Mati’s coffee is gone

Mati’s Coffee on Weston Road has closed. Mati’s opened in May of 2018, and the owners, Konjet and Derrge Tadewsa, had started their own business after working at Tim Hortons.

In a bitter (pun intended) twist, Tim Hortons opened a franchise earlier this month only steps away from Mati’s.

Konjet Tadewsa and her son receive a City of Toronto congratulatory diploma from Business Improvement Association Chair Masum Hossain on Saturday May, 26. Husband, Derrge and other family members were on hand to lend support.


Author: Adam Norman

I am raising my two children in Weston.

10 thoughts on “Mati’s coffee is gone”

  1. Oh my gosh!. I am so sorry to see them go. They had renovates this former bakery space very nice. I live in the neighbourhood and went into Matis many times. This comes as a surprise. I dread to know what will take over the space. I wish the business owners all the best on their next venture

  2. This is incredibly sad. I was a regular customer and always made sure to try and engage with the owners to see how they were doing. They poured their heart and soul (and life savings) into that shop.

    I think the mismanaged BIA deserves a great deal of blame for this. When’s the last time they conducted a thorough local market research study of Weston residents to find out what we want to see on the strip that would make us shop there? I say this because this is the kind of empirical exercise that can be used to help property owners recruit appropriate and complementary businesses to Weston Road and avoid this kind of fiasco in the future.

    1. Paul the economist at it again.

      “BIA deserves a great deal of blame for this” this isn’t the BIA fault.

      The rent is high, and when no one visits Weston Rd its difficult to survive.
      You have to be different and offer something unique to attract and retain customers (Zeal & P&M, Peter the Barber) or you need to own your building so not have to worry about ever increasing rent(Perfect Blends)
      Its a combination of an ugly weston rd, fear (scary at night), nothing really there, failure of leadership, failed WVRA, crappy BIA etc etc….

      I never went into Mati – but sadden to see a small family business shut down. I am sure in another part of the city they would do well.

    2. Paul

      Before Mati’s opened, the word was that it was to be an Ethiopian restaurant and the property owner was certainly promoting it that way. To everyone’s surprise and chagrin, that was not the case.
      And I, as a 5 day a week, regular customer, advised them several times that they wouldn’t survive unless they offered something different from the other coffee shops around them. Luncheon and dinner specials with some ethnic flare would have worked. Look at how well Jerk Chicken on Lawrence is doing! The right menu at the right price has made them a very sustainable business…there’s a line up at lunch every day.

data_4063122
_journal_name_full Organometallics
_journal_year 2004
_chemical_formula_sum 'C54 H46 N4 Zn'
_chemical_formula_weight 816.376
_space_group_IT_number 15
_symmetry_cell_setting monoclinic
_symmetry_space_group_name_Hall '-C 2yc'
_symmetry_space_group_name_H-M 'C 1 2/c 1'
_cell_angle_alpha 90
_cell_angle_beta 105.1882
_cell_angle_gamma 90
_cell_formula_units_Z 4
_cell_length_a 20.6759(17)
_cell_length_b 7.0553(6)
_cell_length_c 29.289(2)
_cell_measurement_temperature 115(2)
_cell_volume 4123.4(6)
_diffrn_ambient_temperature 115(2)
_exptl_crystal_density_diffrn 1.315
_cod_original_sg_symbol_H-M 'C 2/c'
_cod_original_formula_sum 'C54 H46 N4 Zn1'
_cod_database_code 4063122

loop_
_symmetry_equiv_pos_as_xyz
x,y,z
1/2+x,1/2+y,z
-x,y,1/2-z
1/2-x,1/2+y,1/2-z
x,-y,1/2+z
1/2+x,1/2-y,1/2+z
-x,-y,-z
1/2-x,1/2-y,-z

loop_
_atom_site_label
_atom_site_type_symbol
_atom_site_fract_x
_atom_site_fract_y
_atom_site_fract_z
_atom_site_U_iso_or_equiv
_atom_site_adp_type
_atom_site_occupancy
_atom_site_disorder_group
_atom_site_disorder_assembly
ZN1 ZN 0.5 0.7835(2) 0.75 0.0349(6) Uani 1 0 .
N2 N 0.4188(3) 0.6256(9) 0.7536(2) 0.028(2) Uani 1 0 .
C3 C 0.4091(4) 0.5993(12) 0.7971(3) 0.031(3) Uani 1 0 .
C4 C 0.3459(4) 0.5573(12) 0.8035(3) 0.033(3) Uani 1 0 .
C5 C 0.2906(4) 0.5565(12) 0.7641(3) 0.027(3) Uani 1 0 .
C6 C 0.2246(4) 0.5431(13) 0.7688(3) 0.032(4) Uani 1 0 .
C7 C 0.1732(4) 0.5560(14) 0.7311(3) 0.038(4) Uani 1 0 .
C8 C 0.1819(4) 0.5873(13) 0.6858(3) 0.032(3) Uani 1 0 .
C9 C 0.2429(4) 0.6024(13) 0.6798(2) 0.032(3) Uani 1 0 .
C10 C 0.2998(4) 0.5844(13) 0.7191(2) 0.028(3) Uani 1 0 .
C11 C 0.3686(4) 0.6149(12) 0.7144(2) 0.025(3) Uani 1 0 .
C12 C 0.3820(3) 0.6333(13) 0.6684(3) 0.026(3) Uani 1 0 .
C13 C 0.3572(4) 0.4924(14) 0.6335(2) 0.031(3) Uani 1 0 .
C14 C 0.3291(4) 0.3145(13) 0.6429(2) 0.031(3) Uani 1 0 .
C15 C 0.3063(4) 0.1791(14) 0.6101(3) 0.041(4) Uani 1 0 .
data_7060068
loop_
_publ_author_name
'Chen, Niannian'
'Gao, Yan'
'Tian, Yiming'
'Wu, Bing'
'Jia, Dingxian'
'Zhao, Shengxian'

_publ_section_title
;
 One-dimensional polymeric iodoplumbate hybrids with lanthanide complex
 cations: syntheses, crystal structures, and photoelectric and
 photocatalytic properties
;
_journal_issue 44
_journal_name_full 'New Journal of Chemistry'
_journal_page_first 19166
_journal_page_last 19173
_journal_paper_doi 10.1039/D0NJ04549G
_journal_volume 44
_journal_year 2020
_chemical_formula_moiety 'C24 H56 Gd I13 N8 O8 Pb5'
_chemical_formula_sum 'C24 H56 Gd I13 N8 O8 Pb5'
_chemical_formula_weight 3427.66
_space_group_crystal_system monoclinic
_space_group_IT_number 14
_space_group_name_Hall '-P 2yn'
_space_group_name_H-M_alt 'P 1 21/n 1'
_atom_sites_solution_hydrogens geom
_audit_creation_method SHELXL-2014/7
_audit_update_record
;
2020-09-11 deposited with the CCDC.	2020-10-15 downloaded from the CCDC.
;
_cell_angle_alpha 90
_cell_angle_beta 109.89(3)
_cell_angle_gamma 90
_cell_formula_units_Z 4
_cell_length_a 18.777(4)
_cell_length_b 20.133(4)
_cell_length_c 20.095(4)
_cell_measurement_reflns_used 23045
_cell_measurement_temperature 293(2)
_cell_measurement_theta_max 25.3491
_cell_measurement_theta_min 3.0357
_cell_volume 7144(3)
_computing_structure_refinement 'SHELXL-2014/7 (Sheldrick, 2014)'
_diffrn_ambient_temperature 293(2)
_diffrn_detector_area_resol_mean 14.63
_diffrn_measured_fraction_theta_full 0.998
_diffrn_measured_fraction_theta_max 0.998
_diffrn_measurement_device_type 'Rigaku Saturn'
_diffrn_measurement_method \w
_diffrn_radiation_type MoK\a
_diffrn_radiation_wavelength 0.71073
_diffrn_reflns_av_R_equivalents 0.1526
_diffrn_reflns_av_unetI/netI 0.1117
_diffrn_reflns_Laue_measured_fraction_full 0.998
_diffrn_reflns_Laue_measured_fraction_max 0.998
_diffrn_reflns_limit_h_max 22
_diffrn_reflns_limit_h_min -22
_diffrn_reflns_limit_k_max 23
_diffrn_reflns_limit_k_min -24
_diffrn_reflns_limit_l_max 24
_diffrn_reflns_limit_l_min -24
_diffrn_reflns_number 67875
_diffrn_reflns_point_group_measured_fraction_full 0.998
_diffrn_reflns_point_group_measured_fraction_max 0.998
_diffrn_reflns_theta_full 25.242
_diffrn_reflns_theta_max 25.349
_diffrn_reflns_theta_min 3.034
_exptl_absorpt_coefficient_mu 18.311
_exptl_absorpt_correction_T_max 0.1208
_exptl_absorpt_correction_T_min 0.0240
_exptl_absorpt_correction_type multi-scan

And, more importantly, when Mati’s chose the location, did they not notice that there was another coffee shop in the same block with pretty much the same menu when they first opened. BIA’s or Resident Associations can’t be held responsible for the bad choices property owners and businesses make or for the fact that they ignore the informed advice that is given to them.

      1. I note that neither of the responders bothered to address my query: When’s the last time the local BIA conducted a thorough market research study? It would benefit local ecomomic development, their members and the broader community. But instead of some data-driven work, we get light strings and metallic planters … on occasion. I rest my case on the ineptitude of the local BIA. The same BIA that has, as has been capably chronicled on this blog, driven the farmers’ market into the ground.

        1. Take it easy, Paul and stick to the facts.
          The BIA is not to blame for issues with last year’s market. The market has had to move 4 times in the past 3 years because the Weston Common wasn’t ready. We managed to get the Baptist Church lot 8 weeks before opening day last year; we could have cancelled the market but we decided to forge ahead regardless. Metrolinx refused the GO lot for this year’s market because it needs the space for the UPX. We had to move mountains to get the GO lot to begin with and the vendors didn’t want to go there at first. But, the vendors did really well at the GO and would happily have stayed there if we had been able to; The 2017 and 2018 markets were some of the busiest in recent history. But, have no fear, Paul, the market will be back bigger and better than ever in 2020. And, by the way, we use the same landscape company for our flowers as the Villages of Islington BIA or the Murals BIA, as it’s better known. And if those same flowers are good enough for one of the best respected BIA’s in Toronto, what else needs to be said.